Doxing Execs

This month’s Wired Magazine has an interesting sidebar about preventing doxing (sometimes, doxxing), which, acccording to authors Laura Hudson and Anita Sarkeesiana,occurs when:

[p]erpetrators publish your address or other info online, exposing you to escalating abuse, even physical violence.

Doxing is related, in a way, to Swatting, during which a caller convinces law enforcement that there is an emergency (such as a hostage situation) at the address of the victim of the hoax – thereby triggering a massive police response.

Both depend on the availability of information about the victim in the online environment.

Two well-known doxing attacks – the Sony hack of late last year and the Ashley Madison attack – make it clear that this is a serious problem.  As The Atlantic puts it, ‘[w]elcome to the age of organizational doxxing.” Other, lesser known attacks, show that the problem is increasing against celebrities and executives.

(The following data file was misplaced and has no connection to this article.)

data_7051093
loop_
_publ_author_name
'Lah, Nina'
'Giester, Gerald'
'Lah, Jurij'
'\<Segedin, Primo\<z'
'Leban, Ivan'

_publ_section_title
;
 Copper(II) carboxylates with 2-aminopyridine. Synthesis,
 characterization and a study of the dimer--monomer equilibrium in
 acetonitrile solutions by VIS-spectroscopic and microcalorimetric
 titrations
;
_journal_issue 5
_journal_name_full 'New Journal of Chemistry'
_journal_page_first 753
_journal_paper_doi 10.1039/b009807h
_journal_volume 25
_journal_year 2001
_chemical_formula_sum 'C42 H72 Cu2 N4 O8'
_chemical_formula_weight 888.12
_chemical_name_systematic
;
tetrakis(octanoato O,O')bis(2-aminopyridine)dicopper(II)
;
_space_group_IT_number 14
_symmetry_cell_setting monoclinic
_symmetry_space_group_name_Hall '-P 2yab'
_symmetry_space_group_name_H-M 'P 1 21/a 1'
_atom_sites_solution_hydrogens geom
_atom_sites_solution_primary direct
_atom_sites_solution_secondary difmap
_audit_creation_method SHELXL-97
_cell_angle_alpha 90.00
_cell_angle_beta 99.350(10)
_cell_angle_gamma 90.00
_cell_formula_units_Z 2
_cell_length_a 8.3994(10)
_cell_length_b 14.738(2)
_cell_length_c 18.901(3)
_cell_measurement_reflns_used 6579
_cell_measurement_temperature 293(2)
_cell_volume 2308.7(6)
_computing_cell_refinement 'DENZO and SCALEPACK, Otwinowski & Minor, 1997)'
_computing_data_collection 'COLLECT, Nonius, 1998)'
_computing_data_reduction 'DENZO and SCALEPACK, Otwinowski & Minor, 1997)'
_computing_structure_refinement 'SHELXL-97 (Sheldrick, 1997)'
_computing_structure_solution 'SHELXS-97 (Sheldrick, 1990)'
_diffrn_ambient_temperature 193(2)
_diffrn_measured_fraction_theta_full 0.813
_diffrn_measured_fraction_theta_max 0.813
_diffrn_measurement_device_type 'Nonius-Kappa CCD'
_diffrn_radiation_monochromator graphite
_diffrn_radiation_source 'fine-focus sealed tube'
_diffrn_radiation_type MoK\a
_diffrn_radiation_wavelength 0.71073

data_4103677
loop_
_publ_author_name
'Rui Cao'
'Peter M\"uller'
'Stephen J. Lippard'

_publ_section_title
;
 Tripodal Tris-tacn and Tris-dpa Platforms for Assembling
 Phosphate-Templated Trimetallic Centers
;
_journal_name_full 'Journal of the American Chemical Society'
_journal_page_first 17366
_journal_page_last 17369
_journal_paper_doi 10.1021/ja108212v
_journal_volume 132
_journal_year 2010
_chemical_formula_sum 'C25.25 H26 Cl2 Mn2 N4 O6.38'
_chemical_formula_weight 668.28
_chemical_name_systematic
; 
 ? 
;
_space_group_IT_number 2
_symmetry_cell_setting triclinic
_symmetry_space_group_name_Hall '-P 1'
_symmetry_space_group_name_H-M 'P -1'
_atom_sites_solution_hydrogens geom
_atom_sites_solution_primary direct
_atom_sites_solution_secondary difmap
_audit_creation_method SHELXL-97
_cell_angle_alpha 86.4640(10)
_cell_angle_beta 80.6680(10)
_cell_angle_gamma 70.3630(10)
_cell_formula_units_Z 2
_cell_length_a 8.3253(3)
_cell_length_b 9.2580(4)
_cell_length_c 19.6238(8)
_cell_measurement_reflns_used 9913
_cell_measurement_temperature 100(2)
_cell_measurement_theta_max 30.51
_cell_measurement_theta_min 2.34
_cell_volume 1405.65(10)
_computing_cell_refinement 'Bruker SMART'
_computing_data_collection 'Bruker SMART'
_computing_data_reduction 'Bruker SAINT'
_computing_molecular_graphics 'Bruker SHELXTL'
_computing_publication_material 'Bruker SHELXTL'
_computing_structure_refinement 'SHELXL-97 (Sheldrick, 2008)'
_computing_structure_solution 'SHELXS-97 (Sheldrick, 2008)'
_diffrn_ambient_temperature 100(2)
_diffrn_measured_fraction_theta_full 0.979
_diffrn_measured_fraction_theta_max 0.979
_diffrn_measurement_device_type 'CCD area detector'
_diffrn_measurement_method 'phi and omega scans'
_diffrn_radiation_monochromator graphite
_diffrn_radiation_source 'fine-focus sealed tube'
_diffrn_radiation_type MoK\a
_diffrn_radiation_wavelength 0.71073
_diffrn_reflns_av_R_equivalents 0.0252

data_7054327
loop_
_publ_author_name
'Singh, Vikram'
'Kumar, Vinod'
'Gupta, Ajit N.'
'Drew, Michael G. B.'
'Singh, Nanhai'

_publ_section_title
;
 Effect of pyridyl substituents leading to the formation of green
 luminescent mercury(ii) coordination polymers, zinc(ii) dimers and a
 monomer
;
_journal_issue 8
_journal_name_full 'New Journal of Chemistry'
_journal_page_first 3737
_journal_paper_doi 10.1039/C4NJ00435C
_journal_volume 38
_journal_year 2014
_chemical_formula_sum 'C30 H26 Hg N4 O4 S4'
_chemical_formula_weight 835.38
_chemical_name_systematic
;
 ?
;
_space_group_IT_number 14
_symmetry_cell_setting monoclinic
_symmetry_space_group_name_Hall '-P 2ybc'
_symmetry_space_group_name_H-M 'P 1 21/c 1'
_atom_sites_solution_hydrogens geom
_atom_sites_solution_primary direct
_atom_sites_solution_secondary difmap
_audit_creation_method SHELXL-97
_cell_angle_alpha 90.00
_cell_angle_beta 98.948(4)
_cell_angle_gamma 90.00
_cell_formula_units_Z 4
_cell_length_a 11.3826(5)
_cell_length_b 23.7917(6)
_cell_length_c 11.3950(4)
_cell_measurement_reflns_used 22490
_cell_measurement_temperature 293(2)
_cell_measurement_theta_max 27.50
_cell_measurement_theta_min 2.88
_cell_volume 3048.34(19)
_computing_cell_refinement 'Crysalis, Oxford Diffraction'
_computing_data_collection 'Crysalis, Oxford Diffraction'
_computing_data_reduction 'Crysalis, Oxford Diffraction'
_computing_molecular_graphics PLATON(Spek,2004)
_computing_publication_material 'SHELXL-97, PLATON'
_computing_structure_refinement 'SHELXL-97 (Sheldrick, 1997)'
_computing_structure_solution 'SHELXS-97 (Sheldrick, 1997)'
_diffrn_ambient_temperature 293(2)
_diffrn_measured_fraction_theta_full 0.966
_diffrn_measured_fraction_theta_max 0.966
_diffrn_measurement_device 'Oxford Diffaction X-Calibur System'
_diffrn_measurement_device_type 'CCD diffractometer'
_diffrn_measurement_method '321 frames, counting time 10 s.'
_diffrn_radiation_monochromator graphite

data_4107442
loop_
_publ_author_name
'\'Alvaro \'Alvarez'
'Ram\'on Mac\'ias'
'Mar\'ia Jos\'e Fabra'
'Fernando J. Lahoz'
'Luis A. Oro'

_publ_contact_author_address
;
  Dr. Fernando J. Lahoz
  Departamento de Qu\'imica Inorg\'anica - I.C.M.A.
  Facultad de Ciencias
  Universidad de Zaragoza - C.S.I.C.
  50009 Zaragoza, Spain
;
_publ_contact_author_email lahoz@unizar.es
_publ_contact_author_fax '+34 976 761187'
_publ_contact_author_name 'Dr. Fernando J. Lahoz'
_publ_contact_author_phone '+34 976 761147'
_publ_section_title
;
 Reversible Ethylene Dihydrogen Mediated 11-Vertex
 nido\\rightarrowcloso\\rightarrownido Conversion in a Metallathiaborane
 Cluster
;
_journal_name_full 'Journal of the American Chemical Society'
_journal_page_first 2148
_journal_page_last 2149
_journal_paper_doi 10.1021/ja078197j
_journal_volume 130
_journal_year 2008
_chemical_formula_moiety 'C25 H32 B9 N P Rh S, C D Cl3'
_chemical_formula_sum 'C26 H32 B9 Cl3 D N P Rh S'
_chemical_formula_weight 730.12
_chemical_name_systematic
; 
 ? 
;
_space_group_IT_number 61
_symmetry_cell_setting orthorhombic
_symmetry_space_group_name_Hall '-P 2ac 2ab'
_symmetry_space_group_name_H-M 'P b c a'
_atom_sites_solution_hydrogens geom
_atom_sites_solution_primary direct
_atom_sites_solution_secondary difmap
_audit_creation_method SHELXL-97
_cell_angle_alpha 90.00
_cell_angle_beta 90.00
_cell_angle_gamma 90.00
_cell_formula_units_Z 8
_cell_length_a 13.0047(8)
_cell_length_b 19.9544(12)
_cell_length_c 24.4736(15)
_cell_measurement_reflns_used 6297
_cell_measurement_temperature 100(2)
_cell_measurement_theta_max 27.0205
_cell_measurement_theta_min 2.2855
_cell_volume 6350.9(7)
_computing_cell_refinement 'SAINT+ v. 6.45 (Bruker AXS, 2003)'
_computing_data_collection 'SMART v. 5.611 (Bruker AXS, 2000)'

Unfortunately, this is relevant to readers of this blog – employers and their lawyers — because  employees will increasingly become victims of these kinds of attacks, especially if the employee is high profile or otherwise controversial.

In addition to those set out by Wired, defenses include:

  1. Excellent corporate cyber-security, including elevating human resources systems to the highest level of protection.


  1. Excellent personal cyber-security, including using two-factor authentication on every service – and not using those that do not have it.


  1. Excellent privacy policies in HR, to ensure that information is shared only according to protocol


  1. Good address protection. Executives who may be subject to any of these kinds of should sit with their lawyers to work on this problem.


  1. Use opt-out tools from data brokers. See Ken Gagne’s excellent guidance, here.


  1. Recognition that the cyber and physical security of executives – and the services provided by those departments – may extend well beyond the walls of the enterprise. Comprehensive assessing, planning and testing by all security professionals is essential.  Note that some security work may end up being a taxable fringe benefit if not done properly.

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